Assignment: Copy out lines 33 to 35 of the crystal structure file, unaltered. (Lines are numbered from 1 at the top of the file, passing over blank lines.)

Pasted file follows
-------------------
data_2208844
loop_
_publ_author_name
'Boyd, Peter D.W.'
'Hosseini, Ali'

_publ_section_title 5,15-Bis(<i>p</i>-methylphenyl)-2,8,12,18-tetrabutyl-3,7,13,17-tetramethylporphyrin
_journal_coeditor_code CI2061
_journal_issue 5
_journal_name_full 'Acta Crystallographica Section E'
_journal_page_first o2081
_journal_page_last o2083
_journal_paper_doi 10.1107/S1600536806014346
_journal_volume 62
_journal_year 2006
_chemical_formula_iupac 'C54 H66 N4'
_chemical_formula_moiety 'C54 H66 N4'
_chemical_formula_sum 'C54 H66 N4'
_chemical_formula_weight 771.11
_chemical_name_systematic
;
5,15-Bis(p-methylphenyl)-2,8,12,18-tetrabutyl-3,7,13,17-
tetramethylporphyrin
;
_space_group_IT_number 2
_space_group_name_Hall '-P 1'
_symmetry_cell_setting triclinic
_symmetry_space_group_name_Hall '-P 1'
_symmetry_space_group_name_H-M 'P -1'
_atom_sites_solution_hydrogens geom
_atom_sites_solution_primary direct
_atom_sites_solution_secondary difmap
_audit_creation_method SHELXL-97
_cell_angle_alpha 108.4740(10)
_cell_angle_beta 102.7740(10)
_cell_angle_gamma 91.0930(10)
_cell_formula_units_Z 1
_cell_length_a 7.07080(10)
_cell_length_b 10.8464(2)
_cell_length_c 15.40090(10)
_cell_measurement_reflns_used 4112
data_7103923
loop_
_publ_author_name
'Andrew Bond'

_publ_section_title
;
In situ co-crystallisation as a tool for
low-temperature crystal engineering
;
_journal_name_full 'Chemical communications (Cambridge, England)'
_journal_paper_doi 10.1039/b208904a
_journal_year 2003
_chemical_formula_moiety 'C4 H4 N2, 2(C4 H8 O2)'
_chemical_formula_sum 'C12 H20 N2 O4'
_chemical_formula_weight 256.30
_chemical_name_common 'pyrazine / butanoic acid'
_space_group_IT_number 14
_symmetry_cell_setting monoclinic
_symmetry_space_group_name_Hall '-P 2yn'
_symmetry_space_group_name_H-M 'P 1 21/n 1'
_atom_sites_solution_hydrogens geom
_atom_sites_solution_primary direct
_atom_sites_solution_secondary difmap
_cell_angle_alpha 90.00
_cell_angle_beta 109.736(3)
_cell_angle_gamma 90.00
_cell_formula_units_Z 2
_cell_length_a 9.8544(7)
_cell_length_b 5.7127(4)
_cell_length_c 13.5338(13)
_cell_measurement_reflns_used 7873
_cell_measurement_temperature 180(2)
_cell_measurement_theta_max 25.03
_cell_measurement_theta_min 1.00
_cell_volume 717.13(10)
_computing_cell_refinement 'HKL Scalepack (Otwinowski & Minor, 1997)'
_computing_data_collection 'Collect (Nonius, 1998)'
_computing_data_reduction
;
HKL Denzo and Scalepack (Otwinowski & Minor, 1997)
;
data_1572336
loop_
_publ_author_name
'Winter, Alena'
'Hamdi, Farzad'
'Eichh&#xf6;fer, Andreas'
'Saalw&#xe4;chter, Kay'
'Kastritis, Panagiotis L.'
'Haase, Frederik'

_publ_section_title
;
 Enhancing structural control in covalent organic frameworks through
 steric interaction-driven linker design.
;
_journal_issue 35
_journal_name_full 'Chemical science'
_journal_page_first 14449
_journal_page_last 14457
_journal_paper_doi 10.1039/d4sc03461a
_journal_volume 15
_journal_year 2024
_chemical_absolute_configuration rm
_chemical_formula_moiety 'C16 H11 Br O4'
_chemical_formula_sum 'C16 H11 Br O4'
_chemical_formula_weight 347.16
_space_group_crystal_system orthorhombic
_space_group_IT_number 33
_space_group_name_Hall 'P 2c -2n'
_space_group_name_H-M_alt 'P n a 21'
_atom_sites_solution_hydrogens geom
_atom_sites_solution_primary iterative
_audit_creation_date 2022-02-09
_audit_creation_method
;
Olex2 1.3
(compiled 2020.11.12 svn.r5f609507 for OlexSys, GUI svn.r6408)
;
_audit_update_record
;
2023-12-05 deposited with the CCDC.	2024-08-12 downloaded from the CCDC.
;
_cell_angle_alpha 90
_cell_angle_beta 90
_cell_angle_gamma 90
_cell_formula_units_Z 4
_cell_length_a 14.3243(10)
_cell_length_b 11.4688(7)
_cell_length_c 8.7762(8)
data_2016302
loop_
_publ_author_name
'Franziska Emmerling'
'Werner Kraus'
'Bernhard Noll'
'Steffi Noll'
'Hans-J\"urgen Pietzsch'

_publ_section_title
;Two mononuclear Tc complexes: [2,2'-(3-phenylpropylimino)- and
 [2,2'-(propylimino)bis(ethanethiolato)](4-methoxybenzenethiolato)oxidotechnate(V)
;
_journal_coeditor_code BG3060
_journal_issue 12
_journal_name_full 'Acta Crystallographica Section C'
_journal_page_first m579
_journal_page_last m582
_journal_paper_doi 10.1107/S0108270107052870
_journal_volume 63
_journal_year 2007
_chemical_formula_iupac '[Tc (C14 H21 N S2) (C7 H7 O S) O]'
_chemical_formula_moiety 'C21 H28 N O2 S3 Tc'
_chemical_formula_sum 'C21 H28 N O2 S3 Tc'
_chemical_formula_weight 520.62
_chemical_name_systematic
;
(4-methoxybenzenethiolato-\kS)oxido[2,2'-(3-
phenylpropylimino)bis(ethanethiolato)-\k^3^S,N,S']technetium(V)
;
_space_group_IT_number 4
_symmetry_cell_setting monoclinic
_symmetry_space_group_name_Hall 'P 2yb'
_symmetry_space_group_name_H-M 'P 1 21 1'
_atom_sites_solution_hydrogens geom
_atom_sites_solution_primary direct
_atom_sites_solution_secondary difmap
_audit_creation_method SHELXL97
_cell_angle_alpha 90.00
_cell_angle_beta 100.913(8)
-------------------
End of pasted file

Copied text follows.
_cell_angle_alpha 108.4740(10)
_cell_angle_beta 102.7740(10)
_cell_angle_gamma 91.0930(10)